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Precision poultry nutrition shapes industry’s future

Precision poultry nutrition programs will increasingly improve producer profitability, farm management and feed formulations into the future.


Global food production must increase by more than 1 percent per year — nearly 70 percent in total — over the next 35 years. Forecasts suggest poultry will account for a sizable portion of the future food supply. In fact, production and consumption are predicted to double by 2050 — growth propelled by its low-cost, small environmental footprint, positive health attributes and lack of religious restrictions.

Such growth will be made possible by advances in genetics, management and nutrition.

“The future is extremely bright for poultry,” says Aidan Connolly, chief innovation officer with global animal health and nutrition company Alltech, who believes the poultry industry will soon achieve 1:1 feed conversion

“Genetically, this should be possible by 2024, but there are many other factors that are preventing us from getting there,” Connolly explains. “If we see an improvement of a point, point-and-a-half, in feed conversion every year it could take 30 years; however, a 15-year timeframe is possible if we really address underlying issues of precision nutrition from a gene expression perspective and disease management such as viral and coccidiosis control.”

First, it is crucial to identify what precision nutrition means for growers and how developing technologies will advance poultry production for maximum efficiency and profitability.

Precision nutrition in action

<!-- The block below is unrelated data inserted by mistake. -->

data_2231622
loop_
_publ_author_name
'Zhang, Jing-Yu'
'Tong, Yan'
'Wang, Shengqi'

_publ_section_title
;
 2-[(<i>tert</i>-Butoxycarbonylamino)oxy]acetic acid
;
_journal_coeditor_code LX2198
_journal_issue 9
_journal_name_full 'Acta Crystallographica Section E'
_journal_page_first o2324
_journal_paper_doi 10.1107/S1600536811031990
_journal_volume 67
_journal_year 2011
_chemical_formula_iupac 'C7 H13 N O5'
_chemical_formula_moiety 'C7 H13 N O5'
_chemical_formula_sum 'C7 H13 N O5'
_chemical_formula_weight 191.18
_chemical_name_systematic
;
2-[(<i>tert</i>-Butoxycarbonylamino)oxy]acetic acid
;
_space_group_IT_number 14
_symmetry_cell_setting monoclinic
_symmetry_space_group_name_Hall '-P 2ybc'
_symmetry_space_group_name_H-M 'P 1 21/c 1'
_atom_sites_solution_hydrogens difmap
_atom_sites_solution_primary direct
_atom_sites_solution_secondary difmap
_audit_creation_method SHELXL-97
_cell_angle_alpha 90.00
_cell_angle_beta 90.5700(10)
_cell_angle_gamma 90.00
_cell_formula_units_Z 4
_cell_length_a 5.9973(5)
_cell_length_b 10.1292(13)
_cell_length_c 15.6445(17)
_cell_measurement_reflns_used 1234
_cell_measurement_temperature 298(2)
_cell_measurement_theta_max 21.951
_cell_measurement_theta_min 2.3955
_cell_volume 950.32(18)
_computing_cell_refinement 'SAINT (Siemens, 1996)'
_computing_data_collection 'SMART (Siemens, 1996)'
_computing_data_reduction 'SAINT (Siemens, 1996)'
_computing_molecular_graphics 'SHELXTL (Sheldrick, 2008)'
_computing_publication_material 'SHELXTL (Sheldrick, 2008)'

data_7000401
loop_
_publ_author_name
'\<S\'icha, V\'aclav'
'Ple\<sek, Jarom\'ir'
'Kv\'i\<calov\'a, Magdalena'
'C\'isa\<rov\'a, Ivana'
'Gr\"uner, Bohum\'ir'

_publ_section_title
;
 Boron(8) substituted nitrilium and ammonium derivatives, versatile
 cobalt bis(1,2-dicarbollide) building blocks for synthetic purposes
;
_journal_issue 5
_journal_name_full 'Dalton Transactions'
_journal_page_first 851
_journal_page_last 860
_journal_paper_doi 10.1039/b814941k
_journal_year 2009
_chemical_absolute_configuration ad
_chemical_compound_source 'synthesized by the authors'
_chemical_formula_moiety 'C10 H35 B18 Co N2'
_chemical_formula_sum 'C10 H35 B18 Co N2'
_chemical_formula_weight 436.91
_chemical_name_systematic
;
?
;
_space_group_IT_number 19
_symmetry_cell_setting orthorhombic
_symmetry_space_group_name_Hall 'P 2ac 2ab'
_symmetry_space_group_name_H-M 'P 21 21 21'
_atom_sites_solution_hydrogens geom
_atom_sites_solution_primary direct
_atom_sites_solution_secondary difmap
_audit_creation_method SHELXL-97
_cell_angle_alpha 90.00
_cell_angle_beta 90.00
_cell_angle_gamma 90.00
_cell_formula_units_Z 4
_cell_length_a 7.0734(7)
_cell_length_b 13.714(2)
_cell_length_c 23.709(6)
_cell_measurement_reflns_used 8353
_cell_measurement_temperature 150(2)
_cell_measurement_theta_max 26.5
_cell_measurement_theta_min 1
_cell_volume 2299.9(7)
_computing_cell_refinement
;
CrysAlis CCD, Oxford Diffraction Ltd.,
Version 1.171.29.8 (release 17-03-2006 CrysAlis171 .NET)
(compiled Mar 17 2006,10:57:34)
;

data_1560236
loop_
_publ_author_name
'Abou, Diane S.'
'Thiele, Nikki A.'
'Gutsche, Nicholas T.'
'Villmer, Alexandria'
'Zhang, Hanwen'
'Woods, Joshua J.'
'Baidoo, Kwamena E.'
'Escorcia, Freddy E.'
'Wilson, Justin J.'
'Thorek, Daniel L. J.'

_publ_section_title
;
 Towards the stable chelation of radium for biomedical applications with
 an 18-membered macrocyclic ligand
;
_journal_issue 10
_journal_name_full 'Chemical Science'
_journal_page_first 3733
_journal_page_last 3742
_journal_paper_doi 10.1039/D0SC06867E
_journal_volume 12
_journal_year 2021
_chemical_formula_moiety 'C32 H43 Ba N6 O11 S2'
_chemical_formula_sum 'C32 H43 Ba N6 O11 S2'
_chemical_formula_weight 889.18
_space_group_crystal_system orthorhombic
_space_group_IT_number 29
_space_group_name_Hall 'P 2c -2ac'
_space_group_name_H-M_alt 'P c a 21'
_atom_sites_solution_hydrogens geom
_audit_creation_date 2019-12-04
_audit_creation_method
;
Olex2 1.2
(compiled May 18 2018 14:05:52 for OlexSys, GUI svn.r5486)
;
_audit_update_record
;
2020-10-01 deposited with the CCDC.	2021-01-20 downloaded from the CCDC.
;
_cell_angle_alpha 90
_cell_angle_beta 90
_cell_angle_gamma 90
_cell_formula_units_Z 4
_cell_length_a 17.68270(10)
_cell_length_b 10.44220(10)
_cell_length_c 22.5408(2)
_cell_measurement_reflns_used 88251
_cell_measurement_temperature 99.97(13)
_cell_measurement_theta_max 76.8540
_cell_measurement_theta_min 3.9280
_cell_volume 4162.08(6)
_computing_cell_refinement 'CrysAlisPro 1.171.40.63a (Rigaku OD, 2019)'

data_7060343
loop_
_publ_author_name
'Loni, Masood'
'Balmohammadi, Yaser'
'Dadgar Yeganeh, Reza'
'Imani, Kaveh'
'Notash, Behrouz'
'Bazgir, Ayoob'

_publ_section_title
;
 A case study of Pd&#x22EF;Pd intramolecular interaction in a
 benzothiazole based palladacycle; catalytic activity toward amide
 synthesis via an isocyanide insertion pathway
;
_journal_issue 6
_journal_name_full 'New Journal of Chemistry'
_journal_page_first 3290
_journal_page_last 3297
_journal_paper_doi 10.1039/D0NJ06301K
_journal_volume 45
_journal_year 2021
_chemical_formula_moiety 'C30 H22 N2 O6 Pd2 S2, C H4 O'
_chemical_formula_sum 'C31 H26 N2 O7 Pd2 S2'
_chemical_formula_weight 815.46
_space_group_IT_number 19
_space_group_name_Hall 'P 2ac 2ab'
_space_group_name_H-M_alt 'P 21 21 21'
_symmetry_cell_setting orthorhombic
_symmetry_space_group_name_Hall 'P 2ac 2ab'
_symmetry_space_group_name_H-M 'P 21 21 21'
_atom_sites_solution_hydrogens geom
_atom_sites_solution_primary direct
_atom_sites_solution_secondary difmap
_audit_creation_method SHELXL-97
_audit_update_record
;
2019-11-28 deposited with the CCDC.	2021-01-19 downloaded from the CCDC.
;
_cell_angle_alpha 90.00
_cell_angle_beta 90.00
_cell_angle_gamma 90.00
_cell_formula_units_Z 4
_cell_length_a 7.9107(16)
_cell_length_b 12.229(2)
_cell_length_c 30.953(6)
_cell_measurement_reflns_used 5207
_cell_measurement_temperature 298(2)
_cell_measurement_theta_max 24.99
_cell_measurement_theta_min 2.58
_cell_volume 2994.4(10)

Precision nutrition is defined as “the effective utilization of available feed resources with the aim of maximizing the animals' response to nutrients” by meeting its precise nutritional requirements for optimum protein production.

“The precision nutrition concept is sustainable based on the minimum nutrient offer to the animals, achieving the right amount to respond to their potential genetics background,” said Mario Penz, Cargill poultry director. “To get the best results from nutrition, there are mandatory needs to be fulfilled, such as feed production quality, uniform diets, continuous pellet quality, farm biosecurity and healthy birds.”

While holistic feed and farm management isn’t new to poultry production, advancements in supporting technologies are fast-tracking opportunities for producers to better utilize the benefits of precision nutrition.

Here are several areas where precision nutrition will enhance feeding strategies:

1. The role of NIR analysis

Near-infrared spectroscopy (NIRS) equipment utilizes light wavelengths to analyze the nutrient composition of raw materials. NIRS measurements mitigate the economic losses of nutrient variability and allow poultry feed manufacturers to adjust formulations accordingly.

“Rapid sample analysis allows nutritionists to change their diet formulation, adjust ingredient safety margins, and monitor feed mill efficiency by correlating formulated diets to the actual diet nutrient value — minimizing over- and under-formulating diets and ensuring the birds receive adequate nutrition,” said Dr. Kendre Stringfellow, AB Vista’s North American technical and sales manager.

Precise NIR measurements are used in conjunction with available science-based nutrition data to enhance a producer’s feeding strategy.

2. New nutrient utilization

Advances in NIR technology have resulted in a larger number of analyzed nutrients and in the development of new nutrients, Cargill poultry technology director Henk Enting said, citing the development of the Amino Acid Index Database for protein-rich raw materials.

“Depending on the quality of the protein-rich raw material, the digestibility coefficients of amino acids are changed so we have a more precise prediction of the digestible amino acids in protein-rich raw materials,” he says. “These new nutrients have been validated by animal trials and result in a more precise formulation of our feeds. Also, fat quality can be analyzed more precisely by NIR by incorporating, for example, non-elutable matter.”